Max Dean: A Biography

Multimedia artist and teacher, Max Dean’s performances, installations, videos, and photographs have contributed greatly to contemporary art of the latter half of the 20th century up until today.

Born in Leeds, England, in 1949, Max Dean emigrated to Canada with his parents in 1952. Just prior to graduating with a degree in art history from the University of British Columbia in 1971 Dean began practicing as an artist. The earliest works include Balloon Box, and Boom Boom Box, inspired by a class with art historian Claudia Beck. Immediately after graduation, Dean began working as an art installer and exhibition designer at the Vancouver Art Gallery. This experience inspired him to explore the relationship between the artist, the art work, and the viewer. He also began exhibiting his artwork starting with representation in Pacific Vibrations, 1973 and SCAN (Survey of Canadian Art Now) at the Vancouver Art Gallery (1974) and The Mid-Western, 1976 and Sculpture on the Prairies, 1977 at the Winnipeg Art Gallery, among other exhibitions in Calgary and Burnaby.  At the same time he began making the first of his public art interventions, such as Large Yellow Duck, 1973 and Billboard To Be Read As It Is, 1975. This was also the beginning of his presentation of performances across the country. In the late 1970s he was responsible for landmark performance pieces such as _____1978 (1978) and Pass It On (1982) in Montreal. His work has been featured in international exhibitions in England, Germany, and at the Venice Biennale, among other international venues.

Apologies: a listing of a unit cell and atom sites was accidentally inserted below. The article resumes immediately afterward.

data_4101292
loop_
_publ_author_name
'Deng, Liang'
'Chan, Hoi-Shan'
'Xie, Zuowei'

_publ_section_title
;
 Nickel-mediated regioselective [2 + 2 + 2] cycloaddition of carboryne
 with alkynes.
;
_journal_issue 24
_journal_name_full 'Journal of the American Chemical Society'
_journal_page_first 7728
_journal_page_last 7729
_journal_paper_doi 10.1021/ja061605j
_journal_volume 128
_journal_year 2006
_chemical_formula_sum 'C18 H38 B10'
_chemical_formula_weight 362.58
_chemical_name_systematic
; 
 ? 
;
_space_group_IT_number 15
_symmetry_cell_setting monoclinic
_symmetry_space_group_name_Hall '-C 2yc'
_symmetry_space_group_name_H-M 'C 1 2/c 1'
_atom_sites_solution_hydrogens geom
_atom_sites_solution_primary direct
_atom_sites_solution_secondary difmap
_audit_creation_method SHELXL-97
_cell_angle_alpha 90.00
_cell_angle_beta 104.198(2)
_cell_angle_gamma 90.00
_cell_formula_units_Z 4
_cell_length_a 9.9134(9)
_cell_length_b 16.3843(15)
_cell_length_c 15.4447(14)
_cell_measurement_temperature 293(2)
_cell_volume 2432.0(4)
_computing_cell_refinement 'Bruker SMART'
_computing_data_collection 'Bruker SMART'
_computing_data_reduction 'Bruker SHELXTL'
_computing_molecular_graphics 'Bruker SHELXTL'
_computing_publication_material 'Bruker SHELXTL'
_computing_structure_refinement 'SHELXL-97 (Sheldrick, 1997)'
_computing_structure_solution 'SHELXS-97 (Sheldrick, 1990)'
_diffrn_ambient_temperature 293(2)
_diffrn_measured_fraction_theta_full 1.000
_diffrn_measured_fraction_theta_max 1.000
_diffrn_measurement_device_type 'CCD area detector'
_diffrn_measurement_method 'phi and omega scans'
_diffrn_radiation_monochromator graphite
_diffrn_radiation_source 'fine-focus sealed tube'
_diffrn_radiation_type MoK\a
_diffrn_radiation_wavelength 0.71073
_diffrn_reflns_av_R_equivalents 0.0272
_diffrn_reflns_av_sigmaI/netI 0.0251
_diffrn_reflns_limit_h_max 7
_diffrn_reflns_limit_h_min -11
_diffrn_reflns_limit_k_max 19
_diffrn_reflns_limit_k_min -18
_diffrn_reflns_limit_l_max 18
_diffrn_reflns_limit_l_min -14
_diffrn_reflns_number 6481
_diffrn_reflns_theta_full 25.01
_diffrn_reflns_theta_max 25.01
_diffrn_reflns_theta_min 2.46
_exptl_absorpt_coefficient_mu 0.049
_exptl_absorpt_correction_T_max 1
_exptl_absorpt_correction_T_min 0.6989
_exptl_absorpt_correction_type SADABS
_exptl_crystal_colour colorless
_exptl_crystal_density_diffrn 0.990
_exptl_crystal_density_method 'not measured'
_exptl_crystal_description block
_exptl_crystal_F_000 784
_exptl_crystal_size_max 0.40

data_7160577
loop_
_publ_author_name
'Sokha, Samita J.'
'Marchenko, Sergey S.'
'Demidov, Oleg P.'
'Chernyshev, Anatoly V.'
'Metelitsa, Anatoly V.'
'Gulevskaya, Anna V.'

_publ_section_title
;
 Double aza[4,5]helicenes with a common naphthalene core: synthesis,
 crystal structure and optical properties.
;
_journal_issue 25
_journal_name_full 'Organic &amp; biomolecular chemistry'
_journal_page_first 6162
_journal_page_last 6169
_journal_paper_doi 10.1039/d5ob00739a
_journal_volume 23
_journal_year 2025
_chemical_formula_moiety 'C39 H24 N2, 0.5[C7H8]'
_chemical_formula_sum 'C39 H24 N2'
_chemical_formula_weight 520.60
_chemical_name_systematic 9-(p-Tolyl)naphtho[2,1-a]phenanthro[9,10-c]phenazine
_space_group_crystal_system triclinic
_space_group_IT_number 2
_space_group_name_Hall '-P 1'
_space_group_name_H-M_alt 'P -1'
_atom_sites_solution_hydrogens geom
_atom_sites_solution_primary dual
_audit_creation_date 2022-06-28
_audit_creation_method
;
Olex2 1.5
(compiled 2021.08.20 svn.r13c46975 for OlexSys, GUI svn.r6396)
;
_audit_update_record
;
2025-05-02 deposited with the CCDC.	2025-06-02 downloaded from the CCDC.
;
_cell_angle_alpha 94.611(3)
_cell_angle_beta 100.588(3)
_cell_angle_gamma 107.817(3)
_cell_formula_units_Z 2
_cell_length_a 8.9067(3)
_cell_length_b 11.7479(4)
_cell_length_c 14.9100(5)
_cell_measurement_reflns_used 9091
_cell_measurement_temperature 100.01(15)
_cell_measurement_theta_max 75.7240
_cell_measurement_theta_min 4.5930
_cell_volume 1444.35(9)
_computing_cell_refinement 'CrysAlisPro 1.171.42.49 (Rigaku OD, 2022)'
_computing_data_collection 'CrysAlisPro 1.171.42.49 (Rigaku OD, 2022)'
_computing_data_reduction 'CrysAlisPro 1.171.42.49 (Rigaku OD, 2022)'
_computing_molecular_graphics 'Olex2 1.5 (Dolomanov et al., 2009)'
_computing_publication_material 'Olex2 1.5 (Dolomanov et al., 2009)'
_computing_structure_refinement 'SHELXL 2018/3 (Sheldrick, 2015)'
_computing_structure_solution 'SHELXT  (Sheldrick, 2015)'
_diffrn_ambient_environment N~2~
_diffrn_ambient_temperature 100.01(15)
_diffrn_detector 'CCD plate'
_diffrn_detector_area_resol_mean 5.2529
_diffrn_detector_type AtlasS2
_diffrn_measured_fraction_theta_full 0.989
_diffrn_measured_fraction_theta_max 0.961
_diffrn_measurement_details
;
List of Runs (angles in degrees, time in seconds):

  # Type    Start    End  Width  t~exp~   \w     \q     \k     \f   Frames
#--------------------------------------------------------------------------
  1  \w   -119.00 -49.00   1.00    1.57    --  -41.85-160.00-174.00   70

A prolific artist who has availed himself of almost every possible medium of communication to make his art, from the pencil and camera to complex technologies, the Robotic Chair conceived of early on in his career but finally realized in 2006, is among his best-known pieces. Speaking about the Robotic Chair in 2020, several years after a prostate cancer diagnosis, Dean described the artwork as symbolizing the human act of falling apart and putting oneself back together again. 

A recipient of the Ontario Arts Council Jean Chalmers National Visual Arts Award (1997), the Gershon Iskowitz Prize (2005) and the Governor General’s Award in Visual and Media Arts (2014), Dean’s work is included in the collections of the Ottawa Art Gallery, the National Gallery of Canada, Ottawa, the Vancouver Art Gallery and the Art Gallery of Ontario and also held in several private collections.